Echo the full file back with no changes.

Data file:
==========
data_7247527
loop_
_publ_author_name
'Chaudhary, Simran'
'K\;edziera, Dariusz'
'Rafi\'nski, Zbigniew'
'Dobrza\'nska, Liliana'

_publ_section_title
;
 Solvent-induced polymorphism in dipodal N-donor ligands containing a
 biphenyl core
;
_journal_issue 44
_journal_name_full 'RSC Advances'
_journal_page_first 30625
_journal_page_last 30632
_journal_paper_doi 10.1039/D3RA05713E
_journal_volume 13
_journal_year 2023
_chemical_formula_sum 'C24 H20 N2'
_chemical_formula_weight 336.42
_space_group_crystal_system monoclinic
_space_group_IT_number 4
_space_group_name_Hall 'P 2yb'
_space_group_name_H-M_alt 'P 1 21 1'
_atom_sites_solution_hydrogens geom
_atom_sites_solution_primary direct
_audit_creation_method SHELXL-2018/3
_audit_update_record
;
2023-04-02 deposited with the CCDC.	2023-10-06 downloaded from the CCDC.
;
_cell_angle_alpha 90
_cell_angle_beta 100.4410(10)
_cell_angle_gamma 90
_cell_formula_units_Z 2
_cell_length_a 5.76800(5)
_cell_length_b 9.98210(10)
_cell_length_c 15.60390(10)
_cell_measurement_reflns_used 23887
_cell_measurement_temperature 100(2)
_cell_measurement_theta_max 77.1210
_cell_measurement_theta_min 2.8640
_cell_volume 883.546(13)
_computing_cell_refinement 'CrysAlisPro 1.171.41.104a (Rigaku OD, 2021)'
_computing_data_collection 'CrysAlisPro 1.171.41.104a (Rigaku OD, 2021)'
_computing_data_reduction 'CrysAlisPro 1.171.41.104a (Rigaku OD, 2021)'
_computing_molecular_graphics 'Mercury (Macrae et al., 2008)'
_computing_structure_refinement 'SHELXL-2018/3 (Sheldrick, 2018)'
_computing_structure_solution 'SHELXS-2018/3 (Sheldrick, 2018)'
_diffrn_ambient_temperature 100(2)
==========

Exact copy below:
data_7247527
loop_
_publ_author_name
'Chaudhary, Simran'
'K\;edziera, Dariusz'
'Rafi\'nski, Zbigniew'
'Dobrza\'nska, Liliana'

_publ_section_title
;
 Solvent-induced polymorphism in dipodal N-donor ligands containing a
 biphenyl core
;
_journal_issue 44
_journal_name_full 'RSC Advances'
_journal_page_first 30625
_journal_page_last 30632
_journal_paper_doi 10.1039/D3RA05713E
_journal_volume 13
_journal_year 2023
_chemical_formula_sum 'C24 H20 N2'
_chemical_formula_weight 336.42
_space_group_crystal_system monoclinic
_space_group_IT_number 4
_space_group_name_Hall 'P 2yb'
_space_group_name_H-M_alt 'P 1 21 1'
_atom_sites_solution_hydrogens geom
_atom_sites_solution_primary direct
_audit_creation_method SHELXL-2018/3
_audit_update_record
;
2023-04-02 deposited with the CCDC.	2023-10-06 downloaded from the CCDC.
;
_cell_angle_alpha 90
_cell_angle_beta 100.4410(10)
_cell_angle_gamma 90
_cell_formula_units_Z 2
_cell_length_a 5.76800(5)
_cell_length_b 9.98210(10)
_cell_length_c 15.60390(10)
_cell_measurement_reflns_used 23887
_cell_measurement_temperature 100(2)
_cell_measurement_theta_max 77.1210
_cell_measurement_theta_min 2.8640
_cell_volume 883.546(13)
_computing_cell_refinement 'CrysAlisPro 1.171.41.104a (Rigaku OD, 2021)'
_computing_data_collection 'CrysAlisPro 1.171.41.104a (Rigaku OD, 2021)'
_computing_data_reduction 'CrysAlisPro 1.171.41.104a (Rigaku OD, 2021)'
_computing_molecular_graphics 'Mercury (Macrae et al., 2008)'
_computing_structure_refinement 'SHELXL-2018/3 (Sheldrick, 2018)'
_computing_structure_solution 'SHELXS-2018/3 (Sheldrick, 2018)'
_diffrn_ambient_temperature 100(2)